Unfortunately, goats often suffer from various worms and parasites. It is good to give our goats dewormer often (ask your veterinarian for advice). At specialty stores, you can find granulated goat deworming products that kill the main gastrointestinal parasites most often found on goats. Contemporary worm medications are very safe for goats and humans.
You should also vaccinate your goats once a year, always after consulting your veterinarian.
In addition, we must regularly check the welfare of our goats. Diarrhea is a common symptom of a goat disease. Isolation from the herd, not chewing, not drinking water, having watery eyes, sleeping all day and not being able to get up are also some of the signs that something is wrong. For any of these cases, we always need to have the phone number of the local licensed veterinarian.
The veterinarian will usually ask you if the goat’s body temperature is normal, before deciding whether to visit your farm or not. Keep in mind that the normal body temperature for goats is 101.3-103.5 °F (38.5-39.7 °C).
Breeders should also cut goat’s hooves (with a hook cutter) to prevent infections. We have to check your hooves every week, but cutting should take place regularly every 2 months. Finally, some breeders wash and brush their goats at least once a year, preferably before the summer heat, with a special shampoo
Goats are intelligent and friendly animals with a strong personality. If you are thinking of acquiring a goat, you should know how to care for it without giving up at the first sign of difficulty. Below, we’ll indicate the main aspects you should take into account when deciding to adopt one of these animals.
Things You Must Know to Care for Goats
Taking care of goats can be a fun activity. People think about getting goats for their milk, but also for entertainment and company. Many people even want them for their help in pulling weeds.
However, before you have a goat, it is important to know how to keep it healthy. Here are four things you should know:
What You Should Know to Care for Goats: Physiology
Adult females of medium to large breeds – including alpine, Majorca, Malagueña, Murcia-Granada, Palm or Pyrenaica – usually weigh between 60 and 80 kilos. Adult males of the same breeds weigh between 80 and 100 kilos. Other smaller breeds, such as the serrana, the verata and the retinta, weigh about 45 kilos.
Goats can live from 12 to 14 years.
It should be noted that a female can be milked up to twice a day. Goat milk is very popular and its composition is slightly different from cow’s milk.
Clean the umbilical cord. It will naturally detach from the kid and the mother, but newly lost strings can develop infections and need extra care.
Never cut the cord between mother and newborn. Let it break naturally. Only try to trim it if it is more than 10 cm after breaking.
If you are unsure what to do, call your veterinarian for help during delivery.
If the string is still quite long, cut it so that it brings it closer to the puppy’s belly.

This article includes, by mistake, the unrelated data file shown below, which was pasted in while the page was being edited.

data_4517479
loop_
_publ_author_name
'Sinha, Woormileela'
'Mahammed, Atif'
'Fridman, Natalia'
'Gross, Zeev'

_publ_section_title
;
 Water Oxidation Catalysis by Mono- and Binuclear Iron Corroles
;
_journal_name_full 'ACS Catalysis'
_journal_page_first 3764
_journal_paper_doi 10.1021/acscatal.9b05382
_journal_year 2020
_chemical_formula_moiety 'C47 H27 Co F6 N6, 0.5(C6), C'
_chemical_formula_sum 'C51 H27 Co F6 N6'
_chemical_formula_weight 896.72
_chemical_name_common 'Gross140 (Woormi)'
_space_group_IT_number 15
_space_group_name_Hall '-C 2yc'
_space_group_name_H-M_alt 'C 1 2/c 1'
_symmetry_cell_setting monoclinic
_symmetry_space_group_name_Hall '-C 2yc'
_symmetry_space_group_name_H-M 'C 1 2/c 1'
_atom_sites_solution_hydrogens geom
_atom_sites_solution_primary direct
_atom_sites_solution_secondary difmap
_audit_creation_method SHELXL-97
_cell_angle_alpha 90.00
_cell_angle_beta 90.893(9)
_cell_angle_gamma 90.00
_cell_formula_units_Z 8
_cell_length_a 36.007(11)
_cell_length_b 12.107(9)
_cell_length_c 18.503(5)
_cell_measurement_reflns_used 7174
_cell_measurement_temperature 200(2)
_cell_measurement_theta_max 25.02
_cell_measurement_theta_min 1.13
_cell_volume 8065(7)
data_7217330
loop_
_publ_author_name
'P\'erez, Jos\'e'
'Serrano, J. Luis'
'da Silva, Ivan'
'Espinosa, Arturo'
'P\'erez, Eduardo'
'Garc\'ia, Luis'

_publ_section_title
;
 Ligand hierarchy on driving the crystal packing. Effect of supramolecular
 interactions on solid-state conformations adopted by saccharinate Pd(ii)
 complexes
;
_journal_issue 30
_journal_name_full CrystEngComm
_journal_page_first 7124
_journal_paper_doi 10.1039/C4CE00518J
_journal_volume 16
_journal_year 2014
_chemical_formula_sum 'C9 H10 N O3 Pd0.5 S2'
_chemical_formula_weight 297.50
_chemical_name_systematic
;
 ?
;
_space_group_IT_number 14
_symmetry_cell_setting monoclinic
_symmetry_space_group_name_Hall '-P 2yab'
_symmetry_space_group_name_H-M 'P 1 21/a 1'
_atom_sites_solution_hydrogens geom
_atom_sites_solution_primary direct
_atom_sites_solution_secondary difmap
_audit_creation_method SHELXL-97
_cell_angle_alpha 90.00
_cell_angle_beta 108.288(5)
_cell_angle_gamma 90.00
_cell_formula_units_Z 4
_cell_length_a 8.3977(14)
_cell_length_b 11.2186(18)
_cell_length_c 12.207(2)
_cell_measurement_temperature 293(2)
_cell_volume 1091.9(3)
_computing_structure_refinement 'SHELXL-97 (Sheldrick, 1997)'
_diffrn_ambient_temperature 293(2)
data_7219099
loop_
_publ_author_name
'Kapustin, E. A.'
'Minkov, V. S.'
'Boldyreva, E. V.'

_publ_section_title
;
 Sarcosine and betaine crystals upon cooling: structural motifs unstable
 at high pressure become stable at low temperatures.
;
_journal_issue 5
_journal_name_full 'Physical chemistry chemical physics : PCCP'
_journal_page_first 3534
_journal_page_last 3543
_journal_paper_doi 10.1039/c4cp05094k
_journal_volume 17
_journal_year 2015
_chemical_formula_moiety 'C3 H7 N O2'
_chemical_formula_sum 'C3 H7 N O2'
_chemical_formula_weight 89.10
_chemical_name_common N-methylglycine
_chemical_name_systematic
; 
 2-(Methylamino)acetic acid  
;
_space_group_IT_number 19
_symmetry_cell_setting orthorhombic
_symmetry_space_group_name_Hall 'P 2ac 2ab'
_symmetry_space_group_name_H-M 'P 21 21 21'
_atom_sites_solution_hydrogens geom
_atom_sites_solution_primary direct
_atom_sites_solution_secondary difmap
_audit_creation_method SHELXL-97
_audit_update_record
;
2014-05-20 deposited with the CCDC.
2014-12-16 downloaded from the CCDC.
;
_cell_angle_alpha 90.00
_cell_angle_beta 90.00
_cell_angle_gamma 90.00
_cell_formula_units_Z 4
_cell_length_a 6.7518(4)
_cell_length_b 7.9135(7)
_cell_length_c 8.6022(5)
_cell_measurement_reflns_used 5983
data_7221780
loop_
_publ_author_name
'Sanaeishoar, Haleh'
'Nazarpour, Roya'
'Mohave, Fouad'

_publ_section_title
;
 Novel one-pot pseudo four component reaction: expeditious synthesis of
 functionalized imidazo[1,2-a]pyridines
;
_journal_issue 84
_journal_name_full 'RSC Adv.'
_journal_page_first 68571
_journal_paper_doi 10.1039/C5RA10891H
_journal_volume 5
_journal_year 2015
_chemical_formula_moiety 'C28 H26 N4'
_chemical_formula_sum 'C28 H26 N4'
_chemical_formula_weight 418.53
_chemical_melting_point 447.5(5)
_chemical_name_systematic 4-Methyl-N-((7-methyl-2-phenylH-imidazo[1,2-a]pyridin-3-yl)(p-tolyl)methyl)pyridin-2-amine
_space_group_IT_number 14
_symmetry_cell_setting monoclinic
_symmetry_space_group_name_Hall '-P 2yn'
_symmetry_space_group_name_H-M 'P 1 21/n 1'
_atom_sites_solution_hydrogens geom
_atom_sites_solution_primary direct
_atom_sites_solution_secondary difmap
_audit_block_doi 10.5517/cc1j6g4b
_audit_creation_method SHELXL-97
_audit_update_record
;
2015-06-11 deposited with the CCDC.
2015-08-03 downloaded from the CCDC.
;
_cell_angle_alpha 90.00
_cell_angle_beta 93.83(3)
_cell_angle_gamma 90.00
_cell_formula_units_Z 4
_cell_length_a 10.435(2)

Trim until it is about 4 inches long.
Always use sterile instruments. All instruments, such as scissors, must be sharpened to make the cut.
Dip the cord in povidone iodine. It prevents infections and helps make the cord dry much faster.
The string should fall off the kid within three weeks.
Leave the little kid with the mother. After helping her trim the umbilical cord, leave the kid with her. The goat will want to lick the calf to clean it.
Letting the mother clean the baby will strengthen the bond between the two animals.
Creating a bond between the mother goat and the newborn is very important.
Stay with the mother and the newborn kid. Help keep the birthing area clean and keep an eye on the puppy.
A few moments after the baby kids are born, the placenta will be expelled. Let the mother eat as much of the placenta as she wants before discarding the rest.
Allow the kid to drink its mother’s milk. The first milk, or colostrum, is very important, as it contains important antibodies necessary for the baby’s survival.
The puppy needs to feed for the first time within an hour of birth.
Little kids should be fed four or five times a day.
Take a few squirts of milk from the goat to make sure the liquid is not blocked.
Watch the goat to see if it is drinking the milk. If he’s having trouble finding a place to feed, lead the way.
If the kid is not suckling from the mother, give him colostrum using a bottle. The milk doesn’t have to be his mother’s; it may come from another dairy goat.
You can also buy ready-made colostrum in stores. It needs to be kept in the fridge.
Decide if you are going to feed the puppies using a bottle. You may prefer to feed the goat this way rather than let it feed from the mother. That way, when he grows up, he’ll be a more docile and friendly adult.
If you are going to let the mother feed the baby, monitor him and see if he is getting the milk without difficulty. Sometimes the mother doesn’t want to feed the little kids. In that case, you will be required to give the bottle.
If you decide to let the mother feed the puppies, try to spend some time with her and the kids. This will help them grow accustomed to people.
Whichever you choose, the kid will need milk for at least eight weeks.
Always sterilize bottles and all other feeding equipment.
If you are bottle-feeding, you can get the milk from the mother, from another dairy goat, or buy it from a farm supply store.
Drastic changes in the lifestyle or diet of these animals can affect their mood and stool solidity.
If the veterinarian recommends a special powder with milk in the bottle, do not give the product in one large dose. Feed half at a time for two days, see how the kids react and then feed the full amount.